Lost: Two Childhoods

On Sunday, we took the boys to the schoolyard nearby to learn how to ride their bikes. I’ve had the bikes in storage for nearly two years now, and finally pulled them out and decided since I have help now, maybe it’s time they learned how to ride their bikes.

So, the boyfriend and I walked all three kids to the schoolyard, I provided verbal guidance as I watched him tail behind the boys teaching them how to ride. It was all I could do since I had to stay with Sophia.

I watched as they put their feet to the pedal, and would immediately plant it back on the ground because they’ve lost balance, but they never gave up. They kept going.

Pedal. Floor. Pedal. Floor. Pedal. Floor. Pedal. Floor.

I watched Donovan try to ride alone as the boyfriend helped Jordan, and so did a little boy. The little boy must have been about 5 years old. He sat on his bike, and followed Donovan around. I noticed the little boy was saying something to Donovan. I didn’t move from where I was standing, but I tried to focus on hearing what the kid was saying. I couldn’t catch it all, but I heard just enough to catch, “… and I’m so much smaller than you. Look how fast I can go.”

And he sped ahead to show off. I saw a look of defeat in Donovan’s eyes. He was disappointed. He was ashamed. He was embarrassed.

And my heart broke.

I couldn’t get mad at the little boy. He was just a little boy. I know he didn’t say it maliciously, but that stung.

He was right. They are just learning how to ride their bikes when kids half their age already know how to ride bikes…

It’s sad because it really brings to light how much of their childhood has already been lost. While 5-year-olds were out learning how to ride their bikes and do fun kid things, they were watching their sister struggle to learn how to do things babies her age did naturally. While 5-year-olds were excited about holidays and birthdays, they spent theirs wondering if Sophia was going to be home or in the hospital. While 5-year-olds were going on family vacations, they accompanied me and Sophia to medical appointments. Vacations were our trips to medical conferences or specialized doctors in different states. While 5-year-olds were wishing for new toys and fun games, they were just wishing for her health to improve.

They missed out on a couple of years of just being kids. It makes me proud to see how much more mature they are than their peers, but it makes me so sad to know it was at the expense of their childhood.

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This Time Last year…

Today New York City hosted its 4th annual One Small Step Walk for Prader-Willi Syndrome. This is our third year attending. By far, the best walk we’ve had so far. The weather was beautiful compared to the rainy days the past two years. Everything just went a lot smoother than they did previous years.

But the biggest thing for me, personally, was this. This time last year, I was still wondering if Sophia was ever going to start walking. Everyone told me she would, but it was just taking forever for the day to come, I couldn’t see it.

And look at her this year joining in on the Zumba session. That’s my girl!

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Back to School Craze

Change is good. I am happy with where my life is headed right now. Sophia is old enough to start CPSE. She’s going to a great school. The boys are continuing on with their academic career. I got a new job. I love my students and I am excited for the new school year. I am taking on more responsibilities with the PWS organizations. This is all GREAT change.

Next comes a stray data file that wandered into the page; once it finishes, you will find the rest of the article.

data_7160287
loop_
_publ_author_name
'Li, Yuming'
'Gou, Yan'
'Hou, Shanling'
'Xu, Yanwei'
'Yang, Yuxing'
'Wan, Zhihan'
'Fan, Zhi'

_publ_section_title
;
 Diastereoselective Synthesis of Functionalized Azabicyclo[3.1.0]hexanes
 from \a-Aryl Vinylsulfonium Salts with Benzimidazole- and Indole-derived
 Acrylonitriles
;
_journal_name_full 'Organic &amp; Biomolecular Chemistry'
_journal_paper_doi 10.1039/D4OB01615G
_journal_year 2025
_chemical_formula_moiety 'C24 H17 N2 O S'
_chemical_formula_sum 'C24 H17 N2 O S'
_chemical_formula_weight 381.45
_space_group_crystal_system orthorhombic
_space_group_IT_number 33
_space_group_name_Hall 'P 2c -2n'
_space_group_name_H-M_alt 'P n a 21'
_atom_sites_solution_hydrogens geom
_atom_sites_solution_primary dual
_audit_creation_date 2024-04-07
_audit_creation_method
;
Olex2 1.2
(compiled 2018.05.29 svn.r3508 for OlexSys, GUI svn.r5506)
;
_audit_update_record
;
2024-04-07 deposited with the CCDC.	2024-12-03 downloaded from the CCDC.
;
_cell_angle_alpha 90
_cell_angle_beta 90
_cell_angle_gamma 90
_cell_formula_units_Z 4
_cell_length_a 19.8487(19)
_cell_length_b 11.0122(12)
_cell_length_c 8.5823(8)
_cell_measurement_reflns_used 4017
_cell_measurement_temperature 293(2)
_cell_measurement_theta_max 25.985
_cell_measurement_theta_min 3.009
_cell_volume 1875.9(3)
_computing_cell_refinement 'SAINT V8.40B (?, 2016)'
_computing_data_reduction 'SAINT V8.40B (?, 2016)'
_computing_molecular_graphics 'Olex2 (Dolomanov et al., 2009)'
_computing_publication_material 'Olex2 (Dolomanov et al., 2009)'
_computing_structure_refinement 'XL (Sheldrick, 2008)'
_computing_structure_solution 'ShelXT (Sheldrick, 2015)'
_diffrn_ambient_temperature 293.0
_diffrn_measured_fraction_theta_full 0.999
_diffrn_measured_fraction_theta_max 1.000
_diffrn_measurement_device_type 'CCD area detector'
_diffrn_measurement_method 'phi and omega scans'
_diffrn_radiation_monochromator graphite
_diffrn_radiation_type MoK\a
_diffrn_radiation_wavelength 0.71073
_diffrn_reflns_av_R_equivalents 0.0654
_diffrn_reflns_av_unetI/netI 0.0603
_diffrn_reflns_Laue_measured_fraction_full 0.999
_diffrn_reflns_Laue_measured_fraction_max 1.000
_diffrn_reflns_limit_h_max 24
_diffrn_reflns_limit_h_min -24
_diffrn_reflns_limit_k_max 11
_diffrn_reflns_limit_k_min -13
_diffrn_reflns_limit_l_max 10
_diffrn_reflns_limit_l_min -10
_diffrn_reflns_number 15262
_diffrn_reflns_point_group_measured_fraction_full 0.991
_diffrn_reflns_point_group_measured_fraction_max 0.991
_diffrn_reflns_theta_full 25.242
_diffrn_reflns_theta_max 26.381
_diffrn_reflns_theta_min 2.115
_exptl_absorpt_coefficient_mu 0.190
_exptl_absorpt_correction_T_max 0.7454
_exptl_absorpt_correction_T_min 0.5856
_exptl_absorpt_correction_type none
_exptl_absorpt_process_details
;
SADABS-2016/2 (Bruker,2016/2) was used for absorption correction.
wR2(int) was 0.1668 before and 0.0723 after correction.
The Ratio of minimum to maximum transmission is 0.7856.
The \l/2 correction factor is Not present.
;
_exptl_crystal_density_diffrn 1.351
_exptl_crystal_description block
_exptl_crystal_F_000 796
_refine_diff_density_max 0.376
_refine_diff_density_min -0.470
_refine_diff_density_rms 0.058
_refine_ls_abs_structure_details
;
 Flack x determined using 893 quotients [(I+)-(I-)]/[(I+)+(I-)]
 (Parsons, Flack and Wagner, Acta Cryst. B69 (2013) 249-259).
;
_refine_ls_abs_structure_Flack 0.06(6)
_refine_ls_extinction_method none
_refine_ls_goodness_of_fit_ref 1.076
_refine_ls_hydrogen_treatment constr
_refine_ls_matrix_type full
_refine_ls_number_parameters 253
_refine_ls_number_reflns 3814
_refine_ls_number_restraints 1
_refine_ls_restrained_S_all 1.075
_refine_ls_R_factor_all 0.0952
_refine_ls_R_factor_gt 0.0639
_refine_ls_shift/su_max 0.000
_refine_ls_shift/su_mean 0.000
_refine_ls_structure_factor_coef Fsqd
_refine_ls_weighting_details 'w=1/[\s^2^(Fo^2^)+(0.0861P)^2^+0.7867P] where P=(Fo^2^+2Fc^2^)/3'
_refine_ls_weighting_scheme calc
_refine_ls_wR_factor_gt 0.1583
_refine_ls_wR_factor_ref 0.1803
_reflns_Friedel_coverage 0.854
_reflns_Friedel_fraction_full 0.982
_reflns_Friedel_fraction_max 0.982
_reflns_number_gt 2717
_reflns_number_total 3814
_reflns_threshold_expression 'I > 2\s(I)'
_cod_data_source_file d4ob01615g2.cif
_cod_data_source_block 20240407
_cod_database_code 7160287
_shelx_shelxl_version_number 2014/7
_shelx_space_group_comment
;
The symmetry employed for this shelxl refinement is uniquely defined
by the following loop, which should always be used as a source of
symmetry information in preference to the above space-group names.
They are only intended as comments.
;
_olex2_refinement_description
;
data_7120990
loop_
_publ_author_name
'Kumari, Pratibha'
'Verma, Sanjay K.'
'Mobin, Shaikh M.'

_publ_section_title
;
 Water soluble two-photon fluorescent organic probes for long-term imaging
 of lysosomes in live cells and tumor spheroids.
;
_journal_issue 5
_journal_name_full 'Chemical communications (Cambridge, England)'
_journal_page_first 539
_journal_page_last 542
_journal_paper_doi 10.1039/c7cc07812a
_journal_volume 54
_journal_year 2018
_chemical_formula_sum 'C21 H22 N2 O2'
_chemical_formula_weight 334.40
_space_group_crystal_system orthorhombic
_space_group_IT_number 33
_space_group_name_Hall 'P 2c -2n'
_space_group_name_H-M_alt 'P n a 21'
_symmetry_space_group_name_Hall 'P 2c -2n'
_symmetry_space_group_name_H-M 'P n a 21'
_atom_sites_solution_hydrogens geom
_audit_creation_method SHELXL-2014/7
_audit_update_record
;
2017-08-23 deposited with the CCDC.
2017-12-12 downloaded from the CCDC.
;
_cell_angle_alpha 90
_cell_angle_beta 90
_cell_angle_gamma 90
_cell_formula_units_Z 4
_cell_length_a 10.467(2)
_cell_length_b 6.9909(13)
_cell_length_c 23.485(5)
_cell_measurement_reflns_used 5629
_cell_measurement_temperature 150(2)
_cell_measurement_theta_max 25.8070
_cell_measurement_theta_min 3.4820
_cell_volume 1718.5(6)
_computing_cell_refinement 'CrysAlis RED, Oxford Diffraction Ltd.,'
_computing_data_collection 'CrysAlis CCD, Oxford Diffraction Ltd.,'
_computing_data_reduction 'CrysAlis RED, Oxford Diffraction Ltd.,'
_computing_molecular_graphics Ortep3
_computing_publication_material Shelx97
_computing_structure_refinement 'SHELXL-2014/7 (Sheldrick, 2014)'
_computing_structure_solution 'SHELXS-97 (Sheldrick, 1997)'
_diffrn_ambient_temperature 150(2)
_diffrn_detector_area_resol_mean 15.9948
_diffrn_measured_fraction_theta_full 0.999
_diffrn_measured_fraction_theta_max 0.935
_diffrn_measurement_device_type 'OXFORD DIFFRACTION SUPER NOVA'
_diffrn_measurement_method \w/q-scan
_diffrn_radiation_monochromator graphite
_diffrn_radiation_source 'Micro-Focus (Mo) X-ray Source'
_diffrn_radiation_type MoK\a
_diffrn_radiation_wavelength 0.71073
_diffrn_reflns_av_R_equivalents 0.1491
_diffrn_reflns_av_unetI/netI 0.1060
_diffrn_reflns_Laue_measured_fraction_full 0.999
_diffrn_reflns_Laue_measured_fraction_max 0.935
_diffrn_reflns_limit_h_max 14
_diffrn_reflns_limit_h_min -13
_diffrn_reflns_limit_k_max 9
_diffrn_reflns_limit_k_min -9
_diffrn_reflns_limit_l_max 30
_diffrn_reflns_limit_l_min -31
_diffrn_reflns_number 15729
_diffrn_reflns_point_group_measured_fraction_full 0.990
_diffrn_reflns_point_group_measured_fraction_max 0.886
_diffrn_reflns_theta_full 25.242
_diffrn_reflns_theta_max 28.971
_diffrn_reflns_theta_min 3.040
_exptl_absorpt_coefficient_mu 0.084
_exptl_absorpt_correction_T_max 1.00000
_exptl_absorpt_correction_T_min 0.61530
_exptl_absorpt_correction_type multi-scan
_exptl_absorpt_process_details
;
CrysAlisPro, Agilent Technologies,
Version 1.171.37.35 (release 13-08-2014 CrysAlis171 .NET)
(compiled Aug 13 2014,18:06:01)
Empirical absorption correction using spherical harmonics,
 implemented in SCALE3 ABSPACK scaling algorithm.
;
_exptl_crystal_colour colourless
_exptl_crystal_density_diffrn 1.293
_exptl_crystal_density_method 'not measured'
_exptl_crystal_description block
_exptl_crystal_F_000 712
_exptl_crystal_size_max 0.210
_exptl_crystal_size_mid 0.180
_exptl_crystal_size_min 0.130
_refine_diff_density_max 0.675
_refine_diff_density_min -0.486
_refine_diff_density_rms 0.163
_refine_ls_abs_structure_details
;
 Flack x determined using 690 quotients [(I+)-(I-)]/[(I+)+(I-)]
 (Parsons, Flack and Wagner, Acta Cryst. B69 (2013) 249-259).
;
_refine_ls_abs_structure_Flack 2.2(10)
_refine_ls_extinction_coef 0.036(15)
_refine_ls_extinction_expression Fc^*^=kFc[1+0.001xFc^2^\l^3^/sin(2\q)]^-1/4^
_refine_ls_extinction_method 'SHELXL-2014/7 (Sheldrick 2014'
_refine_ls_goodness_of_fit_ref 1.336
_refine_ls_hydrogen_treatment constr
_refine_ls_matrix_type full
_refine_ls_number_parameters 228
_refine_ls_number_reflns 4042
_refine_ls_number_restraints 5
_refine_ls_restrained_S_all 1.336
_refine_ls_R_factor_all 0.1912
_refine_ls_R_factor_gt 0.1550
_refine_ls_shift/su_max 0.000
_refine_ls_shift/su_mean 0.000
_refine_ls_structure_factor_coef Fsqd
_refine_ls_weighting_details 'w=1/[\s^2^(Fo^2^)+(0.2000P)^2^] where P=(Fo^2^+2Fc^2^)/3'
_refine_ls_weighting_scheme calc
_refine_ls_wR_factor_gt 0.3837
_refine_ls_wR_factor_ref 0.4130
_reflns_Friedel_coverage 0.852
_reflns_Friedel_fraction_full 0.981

But, I have to say, maybe it’s a lot happening all at once. It’s taking me a little longer than I had hoped to adjust to it all. 

Now, you get to read all about the insanity that is my life. I like to do things in advance. So, a couple of weeks ago, as soon as I got hired, I started looking for a babysitter. Because I realized 9/3 (today) I would be working, and I didn’t have anyone to watch the kids. So, I found one and hired her for the full day. Well, turns out  my work schedule was not a full day. So, I texted her to ask her if she still thought it was worth her time, and she never replied. So, of course, in the midst of my parent orientation day when I have 18 students with parents, siblings, grandparents in my classroom, I get a million phone calls and texts (which I did not realize until an hour later after everyone had left). As it turns out, the babysitter wasn’t ignoring my texts, she never got them. 

Awkward. I had the babysitter and my neighbor from upstairs wondering what the other was doing there. Of course, the babysitter is upset with me since she doesn’t exactly live close by. So, instead of paying $50 for the day, I ended up paying $90 because I’m a good person and I reimbursed her $40 for her inconvenience. 

I come home to gather everything for the kids to go to school tomorrow and I realized…….. I forgot to get Sophia’s medical form filled out. She cannot start school without her medical form. Well, her pediatrician was completely booked. So, then I went on a ped hunt to find someone who can see her today and fill out the form today. No worries. I found one. But I will be going back to our regular pediatrician. Very quickly. Very, very quickly. 

I realized I forgot to allocate time for laundry. So, I will be living it up this week and paying someone to do my laundry. 
I am now staying up late labeling school supplies… or procrastinating and blogging instead. 
I am a complete mess because I won’t get to put Sophia on the bus tomorrow. 
I have to figure out how to drop Donovan off in the hectic school yard, and still make it to work on time to greet my work babies. 

I should get back to work. These supplies aren’t going to label themselves!! (But, they should)

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Follow the Schedule